Optimizing Your Images for Better SEO

Travis Bliffen
by Travis Bliffen 21 Jul, 2015

Blog post content and websites as a whole can be greatly enriched through the use of the images. Apart from making a site look more appealing, images are also a useful place to illustrate a point with charts or infographics. 


Image SEO can help your site attract more targeted consumers by improving the overall optimization of the pages on your site while helping you claim valuable real estate in the Google image search results.


If you surround the image with related keywords and in turn use pictures that directly relate to the keywords in your articles you are going to see more search traffic than sites that fail to do so. 


To better optimize your images you'll want to:


  • Reduce and scale the image for optimal loading speed
  • Give the image a descriptive file name
  • Take advantage of Alt Text and image titles


Editing the Image 


After you've either taken your own or found your images from an online image source (e.g. iStock, Shutterstock, Adobe Stock, etc.), you'll want to choose appropriate names for the images. For example, if you have a picture of a Florida Key Sunrise you should not keep the picture named all letters and numbers (the default for most stock-photo services is a naming convention, like: shutterstock_938731). Instead, use a name relevant to the subject so the search engine will be able to identify it without actually seeing it. Your sunrise image should be named something like florida-key-sunrise.jpg.


The image now needs to be scaled and the file size reduced. To cut down on load times you'll need to scale down the pixel size of your image. Even when you're showing an image at 350x250 pixels if the original size is larger than the displayed dimensions the whole image will have to load, cutting down on the speed of your website and as you likely know, a slow website can be a ranking and conversion killer. Scale the image down to the actual size you're going to display it on you post. It should be noted that while some content management systems will scale the image down to the appropriate-viewing size, the photo should still be resized or it could weigh down the page. 


Aside from the scale of your image, you also need to reduce the file size. There's a selection of online sites like JPEGMini or ImageOptim that can assist you in shrinking down the file size of your image. 


Example of JPEGmini in action.


Additionally, other sites like GTmetrix will tell you if the image is properly optimized.


GTmetrix.com provides a photo-optimization grade


Seeing the "Big Picture"


The text that accompanies your image also greatly affects how well it is optimized for website visibility. Captions, titles and alt text will help with the optimization of the page, as well as a viewer's ability to scan the article. Alt text is an important element of your website's functionality, in the case that an image cannot be displayed. The alt text should include keywords that relate the article and picture together. There should be information about the subject of the image, without "keyword stuffing," or using too many keywords in the alt text. Using specific, pertinent keywords in this text field will boost your SEO and help a search engine's indexing of the articles on your website.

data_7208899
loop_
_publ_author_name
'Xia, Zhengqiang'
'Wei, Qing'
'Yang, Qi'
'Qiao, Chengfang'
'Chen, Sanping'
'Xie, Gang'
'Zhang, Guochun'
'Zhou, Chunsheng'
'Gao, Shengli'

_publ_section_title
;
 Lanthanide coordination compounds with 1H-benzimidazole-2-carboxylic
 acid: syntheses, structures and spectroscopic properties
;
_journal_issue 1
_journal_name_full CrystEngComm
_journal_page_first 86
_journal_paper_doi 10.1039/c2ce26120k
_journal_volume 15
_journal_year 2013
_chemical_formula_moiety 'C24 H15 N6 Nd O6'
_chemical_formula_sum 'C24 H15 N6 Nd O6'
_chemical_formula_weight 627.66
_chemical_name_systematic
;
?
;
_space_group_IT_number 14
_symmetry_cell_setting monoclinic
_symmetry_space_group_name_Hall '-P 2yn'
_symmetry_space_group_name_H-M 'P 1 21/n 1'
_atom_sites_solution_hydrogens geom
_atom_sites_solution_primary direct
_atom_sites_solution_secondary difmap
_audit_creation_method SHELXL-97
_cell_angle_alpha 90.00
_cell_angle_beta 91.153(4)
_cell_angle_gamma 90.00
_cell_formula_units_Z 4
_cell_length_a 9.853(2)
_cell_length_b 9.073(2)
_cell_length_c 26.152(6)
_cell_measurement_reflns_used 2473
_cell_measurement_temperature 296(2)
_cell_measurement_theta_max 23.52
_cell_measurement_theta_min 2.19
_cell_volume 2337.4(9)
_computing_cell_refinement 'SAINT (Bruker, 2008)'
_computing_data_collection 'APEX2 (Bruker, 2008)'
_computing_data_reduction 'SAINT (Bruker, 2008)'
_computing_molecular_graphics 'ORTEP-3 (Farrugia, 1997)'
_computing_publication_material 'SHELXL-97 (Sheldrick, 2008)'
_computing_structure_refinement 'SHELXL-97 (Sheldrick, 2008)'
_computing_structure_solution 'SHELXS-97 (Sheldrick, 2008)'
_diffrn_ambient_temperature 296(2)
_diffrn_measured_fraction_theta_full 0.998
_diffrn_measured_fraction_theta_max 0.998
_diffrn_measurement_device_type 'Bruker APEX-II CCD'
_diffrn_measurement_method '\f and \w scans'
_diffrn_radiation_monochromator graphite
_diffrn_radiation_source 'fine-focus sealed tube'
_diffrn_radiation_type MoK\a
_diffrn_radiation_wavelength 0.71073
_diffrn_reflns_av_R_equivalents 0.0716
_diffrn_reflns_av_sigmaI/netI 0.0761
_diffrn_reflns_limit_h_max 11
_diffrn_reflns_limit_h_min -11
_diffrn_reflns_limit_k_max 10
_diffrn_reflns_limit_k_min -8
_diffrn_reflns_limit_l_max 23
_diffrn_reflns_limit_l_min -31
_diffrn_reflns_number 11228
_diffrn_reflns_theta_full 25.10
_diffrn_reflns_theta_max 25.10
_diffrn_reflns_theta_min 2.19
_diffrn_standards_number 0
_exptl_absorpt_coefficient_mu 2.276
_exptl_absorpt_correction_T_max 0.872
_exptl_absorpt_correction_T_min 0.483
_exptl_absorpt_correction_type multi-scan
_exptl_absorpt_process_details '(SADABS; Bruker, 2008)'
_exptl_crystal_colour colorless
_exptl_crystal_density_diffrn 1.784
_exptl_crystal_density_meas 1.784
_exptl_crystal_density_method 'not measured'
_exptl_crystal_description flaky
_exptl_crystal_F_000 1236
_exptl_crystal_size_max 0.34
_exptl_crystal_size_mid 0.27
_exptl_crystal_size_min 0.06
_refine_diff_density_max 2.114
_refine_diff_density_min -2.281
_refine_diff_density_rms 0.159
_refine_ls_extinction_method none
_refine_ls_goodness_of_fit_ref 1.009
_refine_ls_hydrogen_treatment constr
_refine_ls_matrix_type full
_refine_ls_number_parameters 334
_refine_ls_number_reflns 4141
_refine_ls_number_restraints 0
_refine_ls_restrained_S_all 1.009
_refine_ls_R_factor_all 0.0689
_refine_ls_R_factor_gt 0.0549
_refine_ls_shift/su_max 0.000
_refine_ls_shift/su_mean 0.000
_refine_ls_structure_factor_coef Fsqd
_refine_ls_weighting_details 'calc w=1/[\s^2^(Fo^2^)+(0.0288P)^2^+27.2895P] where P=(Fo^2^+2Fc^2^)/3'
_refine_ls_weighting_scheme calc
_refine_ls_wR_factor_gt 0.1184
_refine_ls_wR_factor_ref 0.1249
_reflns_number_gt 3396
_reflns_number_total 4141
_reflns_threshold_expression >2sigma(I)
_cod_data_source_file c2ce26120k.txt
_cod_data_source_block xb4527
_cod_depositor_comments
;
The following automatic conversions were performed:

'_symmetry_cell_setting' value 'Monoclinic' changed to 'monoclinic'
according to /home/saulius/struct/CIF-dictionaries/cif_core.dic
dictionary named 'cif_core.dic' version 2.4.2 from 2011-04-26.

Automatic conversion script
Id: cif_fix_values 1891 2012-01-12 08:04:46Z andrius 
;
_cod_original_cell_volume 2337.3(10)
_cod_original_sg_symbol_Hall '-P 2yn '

A tool tip is what you see when you hover your mouse over an image. While this text is useful, it may not be the best place to provide critical information. It is nice to have information filling this spot for your image, but titles are not used for image SEO. It is a way to describe the image without worrying about using SEO keywords or pertinent information. Even though the SEO value is low for this area, you should take advantage of the tool tips to provide useful information or clarification about your image or what happens when one clicks the image.


Captions give you another area for optimizing your images and adding value to the end users. Not only do they aid in scanning articles, the most popular way viewers read Internet articles, but they also hold more real estate for SEO keywords. Considering the function of your pictures and what purpose they serve within the article can help you come up with a descriptive caption that is going to give insight to the article as well as benefit the website's SEO. Not every image requires a caption but if you think including information will be beneficial to the visitor as well as SEO for your page, you'll want to write a caption. 


Showing Off Your Work with Image Sitemaps


A sitemap is a file that allows search engines like Google to crawl, understand and index the content on your site. Image sitemaps display image metadata information to Google in a format they can easily understand, dramatically increasing the likelihood that they will be indexed. As a basic SEO step, your website should have a sitemap and you should submit it to Google via the Google Search Console. 


So next time you go to upload an image into your latest blog post, take a few extra minutes to make sure they are properly optimized using the tips above and you could see a boost in traffic from image search.